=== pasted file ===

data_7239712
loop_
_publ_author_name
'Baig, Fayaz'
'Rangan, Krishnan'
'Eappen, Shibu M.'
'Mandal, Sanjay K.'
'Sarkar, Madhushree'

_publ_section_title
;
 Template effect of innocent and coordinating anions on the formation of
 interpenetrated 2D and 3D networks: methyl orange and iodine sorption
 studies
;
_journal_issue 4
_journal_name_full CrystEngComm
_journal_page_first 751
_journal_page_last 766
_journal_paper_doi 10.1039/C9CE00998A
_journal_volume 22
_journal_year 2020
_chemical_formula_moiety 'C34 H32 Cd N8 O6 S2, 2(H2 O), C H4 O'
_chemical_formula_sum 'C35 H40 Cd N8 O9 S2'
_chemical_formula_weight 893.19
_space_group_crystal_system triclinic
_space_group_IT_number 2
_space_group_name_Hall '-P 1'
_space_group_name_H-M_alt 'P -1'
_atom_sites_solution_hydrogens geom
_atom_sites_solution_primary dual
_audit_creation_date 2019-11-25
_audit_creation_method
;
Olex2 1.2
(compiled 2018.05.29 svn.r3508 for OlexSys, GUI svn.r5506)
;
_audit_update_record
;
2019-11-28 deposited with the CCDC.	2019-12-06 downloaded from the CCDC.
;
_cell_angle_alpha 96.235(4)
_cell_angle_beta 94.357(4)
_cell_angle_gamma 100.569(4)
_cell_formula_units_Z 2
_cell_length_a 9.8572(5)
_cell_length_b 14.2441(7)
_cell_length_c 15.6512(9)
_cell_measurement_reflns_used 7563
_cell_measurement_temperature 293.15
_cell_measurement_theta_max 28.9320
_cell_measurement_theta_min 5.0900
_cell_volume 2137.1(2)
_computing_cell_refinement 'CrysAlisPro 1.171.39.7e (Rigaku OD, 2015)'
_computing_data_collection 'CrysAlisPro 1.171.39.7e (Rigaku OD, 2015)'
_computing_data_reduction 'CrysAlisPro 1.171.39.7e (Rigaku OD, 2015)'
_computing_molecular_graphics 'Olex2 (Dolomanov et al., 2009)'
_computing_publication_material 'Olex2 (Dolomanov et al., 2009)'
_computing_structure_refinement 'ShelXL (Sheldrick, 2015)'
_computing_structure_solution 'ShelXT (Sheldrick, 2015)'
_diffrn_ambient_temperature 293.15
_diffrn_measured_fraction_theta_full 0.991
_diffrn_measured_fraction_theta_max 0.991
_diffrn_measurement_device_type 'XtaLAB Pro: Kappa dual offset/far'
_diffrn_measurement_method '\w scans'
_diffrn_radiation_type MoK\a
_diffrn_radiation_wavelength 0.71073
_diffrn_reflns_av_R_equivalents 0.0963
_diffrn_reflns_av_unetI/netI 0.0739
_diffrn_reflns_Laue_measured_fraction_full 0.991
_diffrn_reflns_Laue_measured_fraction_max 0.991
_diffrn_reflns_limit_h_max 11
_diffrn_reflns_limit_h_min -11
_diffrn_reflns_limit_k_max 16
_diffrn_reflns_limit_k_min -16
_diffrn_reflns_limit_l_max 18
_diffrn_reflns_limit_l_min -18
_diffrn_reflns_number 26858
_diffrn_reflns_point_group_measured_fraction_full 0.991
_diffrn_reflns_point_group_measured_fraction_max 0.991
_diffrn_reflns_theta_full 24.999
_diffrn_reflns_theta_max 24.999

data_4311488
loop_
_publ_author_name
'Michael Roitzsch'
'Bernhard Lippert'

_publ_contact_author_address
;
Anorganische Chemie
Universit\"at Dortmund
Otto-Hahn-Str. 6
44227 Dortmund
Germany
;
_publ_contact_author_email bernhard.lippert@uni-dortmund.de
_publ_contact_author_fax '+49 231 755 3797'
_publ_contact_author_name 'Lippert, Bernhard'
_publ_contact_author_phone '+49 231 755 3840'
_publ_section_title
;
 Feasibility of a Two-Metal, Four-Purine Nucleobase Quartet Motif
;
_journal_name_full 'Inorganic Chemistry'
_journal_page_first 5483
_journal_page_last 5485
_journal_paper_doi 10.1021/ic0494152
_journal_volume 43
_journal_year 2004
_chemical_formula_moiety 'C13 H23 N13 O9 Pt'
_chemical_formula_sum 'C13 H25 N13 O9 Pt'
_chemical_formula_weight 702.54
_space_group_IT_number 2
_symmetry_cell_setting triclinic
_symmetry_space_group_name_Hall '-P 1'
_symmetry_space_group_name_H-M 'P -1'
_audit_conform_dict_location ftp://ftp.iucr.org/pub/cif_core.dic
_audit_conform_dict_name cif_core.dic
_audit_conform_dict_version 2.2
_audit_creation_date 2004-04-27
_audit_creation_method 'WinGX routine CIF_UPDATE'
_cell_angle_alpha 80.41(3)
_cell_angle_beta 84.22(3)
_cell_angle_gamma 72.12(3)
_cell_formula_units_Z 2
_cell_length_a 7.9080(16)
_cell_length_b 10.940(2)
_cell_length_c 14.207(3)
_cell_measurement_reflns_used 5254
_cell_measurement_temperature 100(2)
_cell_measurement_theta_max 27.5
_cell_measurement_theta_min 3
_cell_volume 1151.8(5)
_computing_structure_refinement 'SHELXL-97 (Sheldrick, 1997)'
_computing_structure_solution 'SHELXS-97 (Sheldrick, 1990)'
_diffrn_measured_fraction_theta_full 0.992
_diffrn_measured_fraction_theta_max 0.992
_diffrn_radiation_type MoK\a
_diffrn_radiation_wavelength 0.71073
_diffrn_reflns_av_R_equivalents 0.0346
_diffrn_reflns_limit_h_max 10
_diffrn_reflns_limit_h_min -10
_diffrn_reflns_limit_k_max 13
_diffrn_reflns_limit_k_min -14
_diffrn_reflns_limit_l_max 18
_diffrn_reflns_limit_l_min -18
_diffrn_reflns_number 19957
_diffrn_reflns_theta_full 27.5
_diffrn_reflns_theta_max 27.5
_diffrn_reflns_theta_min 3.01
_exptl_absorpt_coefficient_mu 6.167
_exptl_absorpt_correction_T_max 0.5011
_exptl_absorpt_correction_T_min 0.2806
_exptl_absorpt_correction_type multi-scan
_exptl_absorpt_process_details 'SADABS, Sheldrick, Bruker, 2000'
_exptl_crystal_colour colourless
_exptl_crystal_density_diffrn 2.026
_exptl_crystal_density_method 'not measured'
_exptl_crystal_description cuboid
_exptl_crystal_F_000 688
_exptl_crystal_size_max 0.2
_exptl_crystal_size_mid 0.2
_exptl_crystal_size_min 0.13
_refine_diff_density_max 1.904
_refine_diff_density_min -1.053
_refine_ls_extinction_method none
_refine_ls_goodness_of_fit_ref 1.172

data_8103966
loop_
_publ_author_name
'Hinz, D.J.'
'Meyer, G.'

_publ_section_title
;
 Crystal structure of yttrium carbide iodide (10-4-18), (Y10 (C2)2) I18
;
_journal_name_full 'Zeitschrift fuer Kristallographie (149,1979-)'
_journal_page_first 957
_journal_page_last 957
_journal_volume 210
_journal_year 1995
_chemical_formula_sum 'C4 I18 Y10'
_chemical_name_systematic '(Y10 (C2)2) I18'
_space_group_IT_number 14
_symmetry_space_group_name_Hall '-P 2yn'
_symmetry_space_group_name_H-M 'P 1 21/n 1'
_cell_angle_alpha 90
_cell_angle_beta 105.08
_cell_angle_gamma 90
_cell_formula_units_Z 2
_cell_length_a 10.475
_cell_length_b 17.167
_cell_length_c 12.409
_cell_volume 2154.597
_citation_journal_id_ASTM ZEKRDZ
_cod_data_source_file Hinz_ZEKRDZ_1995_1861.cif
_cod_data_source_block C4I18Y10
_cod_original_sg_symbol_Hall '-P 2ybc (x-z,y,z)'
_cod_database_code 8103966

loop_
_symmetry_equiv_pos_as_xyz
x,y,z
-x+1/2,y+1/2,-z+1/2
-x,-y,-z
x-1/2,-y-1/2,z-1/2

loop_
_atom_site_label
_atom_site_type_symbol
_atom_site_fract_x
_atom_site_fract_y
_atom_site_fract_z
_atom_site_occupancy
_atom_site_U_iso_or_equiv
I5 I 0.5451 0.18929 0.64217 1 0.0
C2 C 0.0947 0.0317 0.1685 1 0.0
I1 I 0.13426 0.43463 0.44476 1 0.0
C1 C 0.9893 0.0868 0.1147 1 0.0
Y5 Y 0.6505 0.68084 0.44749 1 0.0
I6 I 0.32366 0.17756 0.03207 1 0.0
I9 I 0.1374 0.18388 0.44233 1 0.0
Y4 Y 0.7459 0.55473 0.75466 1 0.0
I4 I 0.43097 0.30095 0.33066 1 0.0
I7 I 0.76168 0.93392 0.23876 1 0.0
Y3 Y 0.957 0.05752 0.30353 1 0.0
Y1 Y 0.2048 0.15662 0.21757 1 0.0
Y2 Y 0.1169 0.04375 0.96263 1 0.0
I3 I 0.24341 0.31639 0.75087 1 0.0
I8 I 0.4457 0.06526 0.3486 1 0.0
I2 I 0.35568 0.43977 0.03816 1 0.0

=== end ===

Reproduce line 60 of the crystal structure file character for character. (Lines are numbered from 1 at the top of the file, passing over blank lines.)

_diffrn_ambient_temperature 293.15